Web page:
The manufacturing industry, so the costumer of the technology enablers, has an advantage by showing directly their needs in an early development stage. Therefore, beside quick wins, that may arise during following projects, they have the possibility to shape the future markets fitting to their needs.

Regarding the Microtech Booster

You are one of the winners of the Microtech Booster. Who are your partners in this project?

The idea we proposed has been joint by two type of partners. First two companies which define the present and future demand of high precision machining. Kistler uses Décolletage machines especially for their production of force and acceleration sensors, technology in which the company is worldwide leader. Jabil, which production in Switzerland is focused on medical, also uses Décolletage machines for examples for the production of implants. Secondly Tornos, a Swiss producer of Décolletage machines complements the team with the know how and the interests of the provider of the crucial enabling technology. Last but not least two research centres, RhySearch and inspire, which commonly proposed the idea. inspire has a long track of research experience in a broad variety of machining processes, while RhySearch is a younger institute with a strong focus on high and ultra-precision technology.

What are your objectives for the realization of the feasibility study of your project, supported by the 20 KCHF from InnoSuisse?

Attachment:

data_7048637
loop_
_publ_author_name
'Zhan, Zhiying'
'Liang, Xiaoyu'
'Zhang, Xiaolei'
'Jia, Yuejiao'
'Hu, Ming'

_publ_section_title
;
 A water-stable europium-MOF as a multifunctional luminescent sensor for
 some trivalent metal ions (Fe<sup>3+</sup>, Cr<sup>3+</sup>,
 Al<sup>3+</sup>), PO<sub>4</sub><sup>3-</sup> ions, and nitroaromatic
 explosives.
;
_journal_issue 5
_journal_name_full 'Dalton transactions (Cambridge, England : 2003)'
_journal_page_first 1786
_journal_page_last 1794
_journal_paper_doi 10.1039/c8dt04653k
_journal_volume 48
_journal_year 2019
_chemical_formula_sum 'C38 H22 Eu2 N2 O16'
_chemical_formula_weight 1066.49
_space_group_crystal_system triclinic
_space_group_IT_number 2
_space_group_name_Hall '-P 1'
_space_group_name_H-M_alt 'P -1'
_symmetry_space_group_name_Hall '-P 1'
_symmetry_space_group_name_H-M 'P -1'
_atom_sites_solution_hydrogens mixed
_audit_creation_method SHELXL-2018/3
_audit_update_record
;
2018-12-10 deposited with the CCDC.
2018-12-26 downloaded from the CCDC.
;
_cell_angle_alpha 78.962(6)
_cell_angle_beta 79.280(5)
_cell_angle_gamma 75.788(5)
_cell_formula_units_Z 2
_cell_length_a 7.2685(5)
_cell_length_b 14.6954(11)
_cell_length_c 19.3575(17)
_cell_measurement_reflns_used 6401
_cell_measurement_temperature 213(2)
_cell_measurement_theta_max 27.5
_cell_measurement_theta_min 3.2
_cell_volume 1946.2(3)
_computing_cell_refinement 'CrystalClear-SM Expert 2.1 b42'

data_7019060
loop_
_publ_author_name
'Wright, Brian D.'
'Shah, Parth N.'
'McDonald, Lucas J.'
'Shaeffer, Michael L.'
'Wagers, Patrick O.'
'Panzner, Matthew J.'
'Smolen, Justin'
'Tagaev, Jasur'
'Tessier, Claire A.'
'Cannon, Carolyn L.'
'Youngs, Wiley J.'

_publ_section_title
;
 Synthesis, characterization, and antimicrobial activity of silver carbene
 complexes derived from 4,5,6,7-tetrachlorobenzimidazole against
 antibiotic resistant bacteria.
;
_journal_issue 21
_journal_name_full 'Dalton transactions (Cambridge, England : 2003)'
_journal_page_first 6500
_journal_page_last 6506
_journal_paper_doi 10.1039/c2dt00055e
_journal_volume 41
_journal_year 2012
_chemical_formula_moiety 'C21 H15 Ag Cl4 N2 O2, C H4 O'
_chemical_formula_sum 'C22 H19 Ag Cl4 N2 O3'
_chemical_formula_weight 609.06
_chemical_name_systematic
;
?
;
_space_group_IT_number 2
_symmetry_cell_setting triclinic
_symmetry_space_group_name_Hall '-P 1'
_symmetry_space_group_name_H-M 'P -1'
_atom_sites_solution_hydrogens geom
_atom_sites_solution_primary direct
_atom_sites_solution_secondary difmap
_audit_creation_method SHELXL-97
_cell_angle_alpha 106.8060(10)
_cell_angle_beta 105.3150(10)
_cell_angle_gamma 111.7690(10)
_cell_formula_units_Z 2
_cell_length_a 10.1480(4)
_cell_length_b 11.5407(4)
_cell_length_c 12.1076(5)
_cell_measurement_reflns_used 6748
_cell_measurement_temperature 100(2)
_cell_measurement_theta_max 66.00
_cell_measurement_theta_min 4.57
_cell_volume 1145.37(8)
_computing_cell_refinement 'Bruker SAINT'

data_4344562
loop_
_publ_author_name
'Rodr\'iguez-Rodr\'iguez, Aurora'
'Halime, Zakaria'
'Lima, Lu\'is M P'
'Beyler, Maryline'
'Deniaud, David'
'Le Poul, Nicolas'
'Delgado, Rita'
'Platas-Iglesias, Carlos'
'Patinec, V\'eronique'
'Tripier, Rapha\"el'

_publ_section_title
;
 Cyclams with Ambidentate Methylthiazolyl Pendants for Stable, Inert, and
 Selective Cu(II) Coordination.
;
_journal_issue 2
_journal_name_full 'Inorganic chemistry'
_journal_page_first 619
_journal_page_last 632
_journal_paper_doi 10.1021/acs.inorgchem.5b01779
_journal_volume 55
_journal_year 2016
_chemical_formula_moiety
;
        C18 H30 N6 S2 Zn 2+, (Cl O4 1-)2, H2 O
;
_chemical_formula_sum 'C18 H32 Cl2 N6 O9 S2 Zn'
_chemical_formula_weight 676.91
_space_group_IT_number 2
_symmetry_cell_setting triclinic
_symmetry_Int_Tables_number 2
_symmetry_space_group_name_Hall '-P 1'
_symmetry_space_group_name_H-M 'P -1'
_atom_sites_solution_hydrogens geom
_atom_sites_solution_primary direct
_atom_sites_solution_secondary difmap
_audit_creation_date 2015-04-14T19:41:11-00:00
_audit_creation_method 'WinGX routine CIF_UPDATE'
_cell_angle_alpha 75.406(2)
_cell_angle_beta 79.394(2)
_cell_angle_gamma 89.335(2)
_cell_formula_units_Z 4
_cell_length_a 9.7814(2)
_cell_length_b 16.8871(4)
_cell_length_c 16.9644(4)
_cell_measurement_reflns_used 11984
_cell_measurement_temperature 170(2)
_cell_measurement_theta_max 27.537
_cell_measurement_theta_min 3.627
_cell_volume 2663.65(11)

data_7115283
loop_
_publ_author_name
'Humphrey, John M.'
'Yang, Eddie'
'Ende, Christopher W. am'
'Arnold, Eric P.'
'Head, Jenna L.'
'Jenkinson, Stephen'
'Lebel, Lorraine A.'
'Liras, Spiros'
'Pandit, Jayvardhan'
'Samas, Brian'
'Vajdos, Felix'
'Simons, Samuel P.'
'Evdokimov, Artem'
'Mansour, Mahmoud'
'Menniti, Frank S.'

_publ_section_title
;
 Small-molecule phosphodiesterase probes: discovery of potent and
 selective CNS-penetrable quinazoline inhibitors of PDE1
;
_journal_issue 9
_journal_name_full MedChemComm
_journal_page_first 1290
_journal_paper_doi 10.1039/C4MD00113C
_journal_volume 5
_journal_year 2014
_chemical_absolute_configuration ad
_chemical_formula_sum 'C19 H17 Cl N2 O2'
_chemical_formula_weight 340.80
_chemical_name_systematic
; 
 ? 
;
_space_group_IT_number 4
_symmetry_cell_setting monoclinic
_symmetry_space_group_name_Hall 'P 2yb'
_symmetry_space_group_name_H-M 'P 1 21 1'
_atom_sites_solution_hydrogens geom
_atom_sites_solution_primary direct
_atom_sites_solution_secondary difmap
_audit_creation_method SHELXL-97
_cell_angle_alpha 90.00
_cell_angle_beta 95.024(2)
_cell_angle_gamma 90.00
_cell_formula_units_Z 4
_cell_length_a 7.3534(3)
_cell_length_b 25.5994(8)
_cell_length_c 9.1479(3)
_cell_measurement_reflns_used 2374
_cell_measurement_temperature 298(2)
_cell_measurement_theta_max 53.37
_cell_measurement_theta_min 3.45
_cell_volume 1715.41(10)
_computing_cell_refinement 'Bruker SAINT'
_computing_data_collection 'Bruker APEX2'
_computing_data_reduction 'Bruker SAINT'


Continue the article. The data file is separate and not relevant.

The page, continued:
The long-term overall goal is the development and realization of one optimized décolletage machine with high process reliability. We quantified some goals as for example, the enhancement of workpiece precision with high process reliability below 0.002 mm, to agree on a general direction.

But now we have to focus on the goals of the Microtech Booster program, and this feasibility study. Here we aim to understand the feasibility of combining ultra-precision technologies in more flexible and efficient systems (i.e. décolletage machine). To reach this, we first have to analyse the sources and causes of different inaccuracies happening during processes affecting the precision of the end-parts and evaluate potential of applying technologies as they are known for example in today’s ultra precision machine tools.

What do you expect from the Microtech Booster platform during the next 6 months?

The platform helped us already before the start of the study giving us visibility on their network and beyond. This was really important for us to, on one hand, see if the idea gets the supposed interest and on the other side gathering together the crucial player. Furthermore, the platform gives us interesting inputs how to organize and implement the project from a legal point of view as well as tools to exchange data in the team.

More about you

What is your professional background?

After my studies in mechanical engineering at ETH Zürich, I started my research career in the topic of machining processes working for inspire AG. Always in tight collaboration with swiss industry, I had the opportunity to accomplish my Doctoral studies at the Institute for Machine Tool and Manufacturing (IWF) of ETH Zürich, exploring new technologies in the world electrical discharge machining. After a short experience at the Institute of Sustainable Development of ZHAW, I returned to IWF of ETH Zürich for a Postdoc in the topic of surface functionalization by means of electrical discharge machining and laser technologies.

Where are you currently working?

After my Postdoc at ETH, I joined RhySearch in 2017. As first collaborator of the newly coined group for applied research in precision machining, I had the great opportunity to shape the fast-developing group.

What position do you hold there?

I still enjoy my work as a project manager for research projects in tight collaboration with the Swiss industry.